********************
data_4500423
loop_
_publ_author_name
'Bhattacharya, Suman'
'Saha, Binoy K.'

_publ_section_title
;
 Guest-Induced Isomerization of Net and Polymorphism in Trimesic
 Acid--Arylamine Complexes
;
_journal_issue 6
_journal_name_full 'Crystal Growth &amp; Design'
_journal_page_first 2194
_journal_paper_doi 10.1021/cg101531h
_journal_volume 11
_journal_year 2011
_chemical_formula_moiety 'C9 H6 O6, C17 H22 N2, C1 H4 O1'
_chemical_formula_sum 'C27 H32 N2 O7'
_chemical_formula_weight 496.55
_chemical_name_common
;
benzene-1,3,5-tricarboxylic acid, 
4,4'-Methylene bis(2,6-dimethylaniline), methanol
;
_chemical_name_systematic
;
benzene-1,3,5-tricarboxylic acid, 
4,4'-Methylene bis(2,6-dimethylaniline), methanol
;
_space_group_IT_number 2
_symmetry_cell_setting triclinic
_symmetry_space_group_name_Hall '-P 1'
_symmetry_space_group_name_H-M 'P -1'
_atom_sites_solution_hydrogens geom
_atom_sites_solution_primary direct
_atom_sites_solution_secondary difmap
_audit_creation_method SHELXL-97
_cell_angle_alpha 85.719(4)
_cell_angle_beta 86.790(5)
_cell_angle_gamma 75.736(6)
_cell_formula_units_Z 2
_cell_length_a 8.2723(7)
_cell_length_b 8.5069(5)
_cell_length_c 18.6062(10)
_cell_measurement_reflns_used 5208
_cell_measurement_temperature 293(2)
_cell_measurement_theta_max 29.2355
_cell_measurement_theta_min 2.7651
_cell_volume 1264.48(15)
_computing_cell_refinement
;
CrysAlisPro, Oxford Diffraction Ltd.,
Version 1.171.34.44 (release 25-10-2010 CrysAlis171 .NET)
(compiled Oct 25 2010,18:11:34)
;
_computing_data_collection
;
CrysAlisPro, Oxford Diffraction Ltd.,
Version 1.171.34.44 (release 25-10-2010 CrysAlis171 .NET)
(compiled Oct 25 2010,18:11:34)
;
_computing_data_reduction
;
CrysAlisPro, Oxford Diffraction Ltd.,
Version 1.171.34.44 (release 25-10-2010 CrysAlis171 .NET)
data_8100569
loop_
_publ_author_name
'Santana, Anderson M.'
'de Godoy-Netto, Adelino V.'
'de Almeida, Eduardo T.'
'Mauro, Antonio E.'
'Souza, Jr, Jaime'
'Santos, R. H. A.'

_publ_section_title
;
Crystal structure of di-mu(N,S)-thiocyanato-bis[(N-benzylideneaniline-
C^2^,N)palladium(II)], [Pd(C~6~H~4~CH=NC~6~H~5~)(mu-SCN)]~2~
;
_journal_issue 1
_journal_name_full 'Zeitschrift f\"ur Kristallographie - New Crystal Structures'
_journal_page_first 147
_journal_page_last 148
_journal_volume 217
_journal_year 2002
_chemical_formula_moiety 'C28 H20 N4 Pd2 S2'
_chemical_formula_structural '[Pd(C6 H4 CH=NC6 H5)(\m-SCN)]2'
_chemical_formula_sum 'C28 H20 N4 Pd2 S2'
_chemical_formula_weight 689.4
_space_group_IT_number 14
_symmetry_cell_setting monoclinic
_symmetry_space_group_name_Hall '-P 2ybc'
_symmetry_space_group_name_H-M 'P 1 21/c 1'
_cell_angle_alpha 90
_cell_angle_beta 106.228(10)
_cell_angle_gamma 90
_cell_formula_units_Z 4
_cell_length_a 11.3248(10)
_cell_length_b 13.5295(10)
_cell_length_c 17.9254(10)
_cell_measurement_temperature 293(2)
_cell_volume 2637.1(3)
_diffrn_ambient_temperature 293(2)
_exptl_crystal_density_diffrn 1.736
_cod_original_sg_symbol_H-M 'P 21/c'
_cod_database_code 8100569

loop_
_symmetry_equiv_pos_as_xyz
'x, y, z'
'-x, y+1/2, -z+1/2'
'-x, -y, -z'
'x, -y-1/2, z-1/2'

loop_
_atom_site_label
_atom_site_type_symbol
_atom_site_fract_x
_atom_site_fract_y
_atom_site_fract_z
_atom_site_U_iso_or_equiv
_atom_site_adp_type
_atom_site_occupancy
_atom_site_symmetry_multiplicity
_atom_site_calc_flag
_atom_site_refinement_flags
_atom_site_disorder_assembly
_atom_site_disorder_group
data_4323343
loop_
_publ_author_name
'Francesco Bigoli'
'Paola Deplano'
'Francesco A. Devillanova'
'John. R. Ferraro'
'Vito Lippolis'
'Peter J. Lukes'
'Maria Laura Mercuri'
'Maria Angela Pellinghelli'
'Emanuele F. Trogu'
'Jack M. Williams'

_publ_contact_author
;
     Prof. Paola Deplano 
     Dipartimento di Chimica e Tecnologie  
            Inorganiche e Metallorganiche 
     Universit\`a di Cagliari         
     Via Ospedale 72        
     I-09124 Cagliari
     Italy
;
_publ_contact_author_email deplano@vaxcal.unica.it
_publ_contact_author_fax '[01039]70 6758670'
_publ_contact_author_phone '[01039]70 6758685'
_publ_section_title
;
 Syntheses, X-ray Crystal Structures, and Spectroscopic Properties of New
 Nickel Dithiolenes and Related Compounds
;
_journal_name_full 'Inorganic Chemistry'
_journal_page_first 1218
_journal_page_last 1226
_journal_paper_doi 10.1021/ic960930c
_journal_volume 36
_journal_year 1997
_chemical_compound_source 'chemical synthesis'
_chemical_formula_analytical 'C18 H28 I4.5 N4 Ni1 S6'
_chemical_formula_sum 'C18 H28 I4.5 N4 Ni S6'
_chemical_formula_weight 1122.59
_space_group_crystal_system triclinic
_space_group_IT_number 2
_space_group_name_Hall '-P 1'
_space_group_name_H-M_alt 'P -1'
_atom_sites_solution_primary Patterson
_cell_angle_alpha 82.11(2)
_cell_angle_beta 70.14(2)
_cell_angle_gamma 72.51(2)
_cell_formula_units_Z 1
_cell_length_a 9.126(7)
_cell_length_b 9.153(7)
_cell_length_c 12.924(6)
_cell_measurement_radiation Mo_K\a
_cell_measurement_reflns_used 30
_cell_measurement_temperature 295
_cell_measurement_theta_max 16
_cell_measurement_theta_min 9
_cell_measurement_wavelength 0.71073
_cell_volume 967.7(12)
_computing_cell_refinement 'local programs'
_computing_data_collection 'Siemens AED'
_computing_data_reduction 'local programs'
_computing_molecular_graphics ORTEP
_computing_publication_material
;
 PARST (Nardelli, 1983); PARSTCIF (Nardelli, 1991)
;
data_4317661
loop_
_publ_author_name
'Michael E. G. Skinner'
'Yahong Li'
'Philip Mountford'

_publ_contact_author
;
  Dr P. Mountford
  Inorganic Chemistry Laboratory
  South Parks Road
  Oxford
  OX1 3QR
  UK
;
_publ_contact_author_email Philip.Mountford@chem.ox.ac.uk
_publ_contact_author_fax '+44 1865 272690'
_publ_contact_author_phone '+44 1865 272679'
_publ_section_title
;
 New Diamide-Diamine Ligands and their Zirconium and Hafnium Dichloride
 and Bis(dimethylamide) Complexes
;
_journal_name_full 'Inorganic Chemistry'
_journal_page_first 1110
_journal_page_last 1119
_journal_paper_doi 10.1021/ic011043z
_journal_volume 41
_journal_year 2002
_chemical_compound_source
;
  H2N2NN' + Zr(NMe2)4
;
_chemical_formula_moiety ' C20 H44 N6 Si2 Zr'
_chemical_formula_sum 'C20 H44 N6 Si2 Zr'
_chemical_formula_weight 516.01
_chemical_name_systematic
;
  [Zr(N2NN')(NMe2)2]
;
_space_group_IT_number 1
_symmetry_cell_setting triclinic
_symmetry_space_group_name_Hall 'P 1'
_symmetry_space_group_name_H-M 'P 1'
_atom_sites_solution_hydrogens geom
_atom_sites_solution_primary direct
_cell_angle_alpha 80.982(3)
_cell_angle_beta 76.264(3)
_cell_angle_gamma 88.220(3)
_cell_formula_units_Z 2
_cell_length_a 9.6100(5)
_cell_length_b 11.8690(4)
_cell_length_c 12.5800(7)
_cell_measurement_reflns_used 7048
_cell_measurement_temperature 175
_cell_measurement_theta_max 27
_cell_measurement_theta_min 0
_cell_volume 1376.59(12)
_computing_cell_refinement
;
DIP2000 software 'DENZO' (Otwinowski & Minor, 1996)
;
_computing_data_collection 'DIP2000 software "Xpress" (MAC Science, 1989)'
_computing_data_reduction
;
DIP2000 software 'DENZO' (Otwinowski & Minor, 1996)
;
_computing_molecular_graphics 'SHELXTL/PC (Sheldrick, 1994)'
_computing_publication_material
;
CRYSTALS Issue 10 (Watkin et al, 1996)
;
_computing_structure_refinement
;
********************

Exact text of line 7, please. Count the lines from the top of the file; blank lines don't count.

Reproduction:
;